Phil Freeman Every year offers unforgettable live music experiences. In 2018 I saw Kamasi Washington and band rock an outdoor stadium in Queens, New York; Erland Dahlen give a solo percussion performance in a 14th century Norwegian church; and Harriet Tubman join forces with tenor saxophonist James Brandon Lewis’s trio, trumpeter Jaimie Branch, and alto saxophonist Darius Jones to reshape Ornette Coleman’s Free Jazz. I discovered or rediscovered McCoy Tyner’s 1970s albums, Louis Prima’s 50s work, and Shostakovich’s symphonies. I read books by and/or about Can (by Wire editor emeritus Rob Young), Dexter Gordon and Judas Priest guitarist KK Downing. I listened to well over 20 new jazz albums a month (fans of the currently exploding London scene, don’t overlook Ill Considered, Camilla George or Maisha) and still found time to dive deep into the subterranean Bandcamp-housed world of brutal death metal, one iridescent alien flesh-ripping album cover at a time. Interviewing synth legend Klaus Schulze, even via email, for this magazine was a life goal achieved, and the aforementioned trip to Norway – astonishingly beautiful in spring – was a revelation. As political conditions in my country (and others) degenerate both rapidly and steadily, moments of joy become more and more important. Seek them out.
Frances Gooding Some of the best things to happen to me this year came directly from my work with The Wire – it was a great privilege to write about Shabaka Hutchings, Rodrigo Tavares (whose Congo LP was a genuine revelation), Jason Yarde and the inimitable Louise Landes Levi. Musically, there was heavy rotation for a grip of blog-gleaned Moroccan gnawa tape rips, the late Tuareg guitarist Koudede’s 2012 album Taghlamt and Thabang Tabane’s tough new malombo record Matjale. Park Jiha’s beautiful Communion belatedly led me to The Avant Trio’s 2016 South Korean jazz monster Blue Suns – reedsman Kim Oki is the most exciting saxophonist I’ve heard for years, but hearing Andre 3000’s bass clarinet turn on Look Ma No Hands was like unlocking a secret level. Shirley Collins’s darkling Love, Death And The Lady was the melancholy companion to her memoir All In The Downs; what a wise and remarkable person. A Latin American heavy psych itch was scratched by both Hijo de la Tormanta’s El Manto De La Especie and Tajak’s bruising Ciclos. Words: baffled and transported by the Hypnerotomachia Poliphili; thoroughly disorientated by Phillip K Dick’s 2-3-74 notebooks; excited that an English translation of Michel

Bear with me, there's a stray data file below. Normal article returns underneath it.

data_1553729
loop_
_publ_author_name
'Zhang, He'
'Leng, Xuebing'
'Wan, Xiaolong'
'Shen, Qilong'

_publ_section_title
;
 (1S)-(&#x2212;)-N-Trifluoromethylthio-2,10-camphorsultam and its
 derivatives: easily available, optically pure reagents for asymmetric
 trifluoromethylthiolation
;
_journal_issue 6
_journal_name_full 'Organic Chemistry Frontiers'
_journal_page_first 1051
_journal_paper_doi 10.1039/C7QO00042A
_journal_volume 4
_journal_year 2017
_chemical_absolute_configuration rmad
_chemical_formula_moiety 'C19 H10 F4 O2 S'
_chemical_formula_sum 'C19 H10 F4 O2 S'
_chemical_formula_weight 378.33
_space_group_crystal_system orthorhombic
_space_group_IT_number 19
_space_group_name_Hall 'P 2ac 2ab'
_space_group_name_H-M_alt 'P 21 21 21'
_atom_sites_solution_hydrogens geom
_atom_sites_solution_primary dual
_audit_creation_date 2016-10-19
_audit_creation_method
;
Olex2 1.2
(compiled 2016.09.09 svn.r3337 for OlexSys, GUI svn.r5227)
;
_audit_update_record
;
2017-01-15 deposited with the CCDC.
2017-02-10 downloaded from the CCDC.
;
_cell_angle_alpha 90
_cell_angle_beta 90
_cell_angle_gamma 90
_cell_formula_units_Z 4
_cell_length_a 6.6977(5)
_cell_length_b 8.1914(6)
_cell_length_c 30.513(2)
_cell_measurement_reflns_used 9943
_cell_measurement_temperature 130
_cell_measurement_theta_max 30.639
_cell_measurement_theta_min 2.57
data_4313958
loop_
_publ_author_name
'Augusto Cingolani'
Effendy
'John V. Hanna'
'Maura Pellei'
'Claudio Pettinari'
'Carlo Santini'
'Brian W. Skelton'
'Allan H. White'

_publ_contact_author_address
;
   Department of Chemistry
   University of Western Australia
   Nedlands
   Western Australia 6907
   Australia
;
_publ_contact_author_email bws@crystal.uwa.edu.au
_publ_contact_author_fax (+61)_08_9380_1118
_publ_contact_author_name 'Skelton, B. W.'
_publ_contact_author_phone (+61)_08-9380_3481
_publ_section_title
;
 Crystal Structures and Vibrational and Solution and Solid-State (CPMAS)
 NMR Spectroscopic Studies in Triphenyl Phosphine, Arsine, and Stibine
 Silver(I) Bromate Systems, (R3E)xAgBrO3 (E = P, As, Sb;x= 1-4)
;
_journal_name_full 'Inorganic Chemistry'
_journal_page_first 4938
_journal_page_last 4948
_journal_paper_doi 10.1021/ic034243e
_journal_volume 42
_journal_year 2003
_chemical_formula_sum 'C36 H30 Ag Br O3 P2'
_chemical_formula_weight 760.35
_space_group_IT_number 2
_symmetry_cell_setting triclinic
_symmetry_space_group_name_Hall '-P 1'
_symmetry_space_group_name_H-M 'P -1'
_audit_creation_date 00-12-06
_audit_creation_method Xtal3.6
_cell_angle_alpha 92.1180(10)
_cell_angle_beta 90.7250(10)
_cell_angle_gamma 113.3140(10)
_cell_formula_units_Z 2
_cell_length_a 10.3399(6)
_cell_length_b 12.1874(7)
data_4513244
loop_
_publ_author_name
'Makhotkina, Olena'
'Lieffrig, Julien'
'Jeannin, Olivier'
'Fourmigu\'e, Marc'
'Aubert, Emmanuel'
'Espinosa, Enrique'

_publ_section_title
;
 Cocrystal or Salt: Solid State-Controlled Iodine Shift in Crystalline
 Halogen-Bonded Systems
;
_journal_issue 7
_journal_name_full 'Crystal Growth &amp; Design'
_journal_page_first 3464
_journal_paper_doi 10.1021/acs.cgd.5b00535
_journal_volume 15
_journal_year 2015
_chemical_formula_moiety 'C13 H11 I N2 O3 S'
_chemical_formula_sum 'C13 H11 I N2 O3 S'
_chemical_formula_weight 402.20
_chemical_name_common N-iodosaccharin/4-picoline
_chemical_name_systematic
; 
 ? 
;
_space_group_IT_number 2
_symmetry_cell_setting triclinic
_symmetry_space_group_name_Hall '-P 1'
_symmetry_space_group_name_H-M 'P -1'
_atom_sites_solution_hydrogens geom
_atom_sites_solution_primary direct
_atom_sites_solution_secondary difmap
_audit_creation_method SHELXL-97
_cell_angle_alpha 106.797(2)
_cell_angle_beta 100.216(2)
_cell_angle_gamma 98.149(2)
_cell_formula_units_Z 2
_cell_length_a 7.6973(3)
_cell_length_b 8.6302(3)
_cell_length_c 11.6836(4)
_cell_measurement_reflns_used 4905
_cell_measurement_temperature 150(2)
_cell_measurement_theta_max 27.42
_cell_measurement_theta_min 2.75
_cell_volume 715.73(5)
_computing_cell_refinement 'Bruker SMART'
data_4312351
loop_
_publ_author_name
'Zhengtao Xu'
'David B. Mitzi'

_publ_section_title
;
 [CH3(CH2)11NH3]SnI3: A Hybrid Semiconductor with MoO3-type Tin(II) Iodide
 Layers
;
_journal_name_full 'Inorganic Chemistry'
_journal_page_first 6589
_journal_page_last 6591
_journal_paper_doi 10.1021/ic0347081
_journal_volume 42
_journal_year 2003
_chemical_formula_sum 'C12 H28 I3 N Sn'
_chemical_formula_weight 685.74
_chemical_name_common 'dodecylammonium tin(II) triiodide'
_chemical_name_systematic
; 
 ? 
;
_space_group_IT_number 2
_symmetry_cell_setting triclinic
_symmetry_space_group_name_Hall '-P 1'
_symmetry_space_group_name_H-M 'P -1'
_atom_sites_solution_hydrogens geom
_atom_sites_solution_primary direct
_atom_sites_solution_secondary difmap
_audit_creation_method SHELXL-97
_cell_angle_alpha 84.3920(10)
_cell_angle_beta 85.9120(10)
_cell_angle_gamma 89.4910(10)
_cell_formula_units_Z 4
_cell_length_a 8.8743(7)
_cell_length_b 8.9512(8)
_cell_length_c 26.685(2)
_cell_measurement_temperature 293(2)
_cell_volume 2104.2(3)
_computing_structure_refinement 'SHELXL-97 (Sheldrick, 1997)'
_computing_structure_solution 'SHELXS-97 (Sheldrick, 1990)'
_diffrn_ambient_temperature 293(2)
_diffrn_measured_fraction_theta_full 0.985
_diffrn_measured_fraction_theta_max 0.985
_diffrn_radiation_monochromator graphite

Leiris’s strange and rich Phantom Africa is finally available. No cons, if you don’t count living amid the rise of fascism in planetary end times.
Lewis Gordon On a personal level, 2018 has been defined by a move from London to Glasgow. Saying goodbye to friends was difficult but Glasgow greeted me with a bustling scene of radical, uncompromising music and arts. VAJ.Power and Sarra Wild’s OH141 nights offer much needed disruption to the city’s techno-centric landscape, bringing in guests such as Ziúr and Flohio, while GAS has hosted a range of parties sympathetic to its explicitly anti-capitalist ethos: sometimes hedonism is the best form of protest. Elsewhere, A+E Collective’s launch night provided a range of challenging, multidisciplinary responses to eco-anxiety. Submerging myself in the stone, moss and cool water of Scotland’s wilds certainly helped too. Carl Stone and Miki Yui, Bright Phoebus Revisited and MHYSA were all live highlights. In arts, Counterflows festival introduced me to Jean-Marie Massou’s work, a recluse of 30 years who has carved out a lattice-like network of subterranean tunnels in the French rock.
Cons: As I write this Theresa May is facing down votes of no confidence and Mark Fisher’s posthumous collection has just been published by Repeater. I wish he were here to help us forge a different road forwards.
Louise Gray I wonder if what Jessica Sligter might term a polycrisis is helping those who want to affirm bonds of community, friendship, compassion. If so, there was plenty to be found in various forms. The Eavesdropping concerts and symposium, the latter in snow-dusted March, on women in new music – all the brainchild of soprano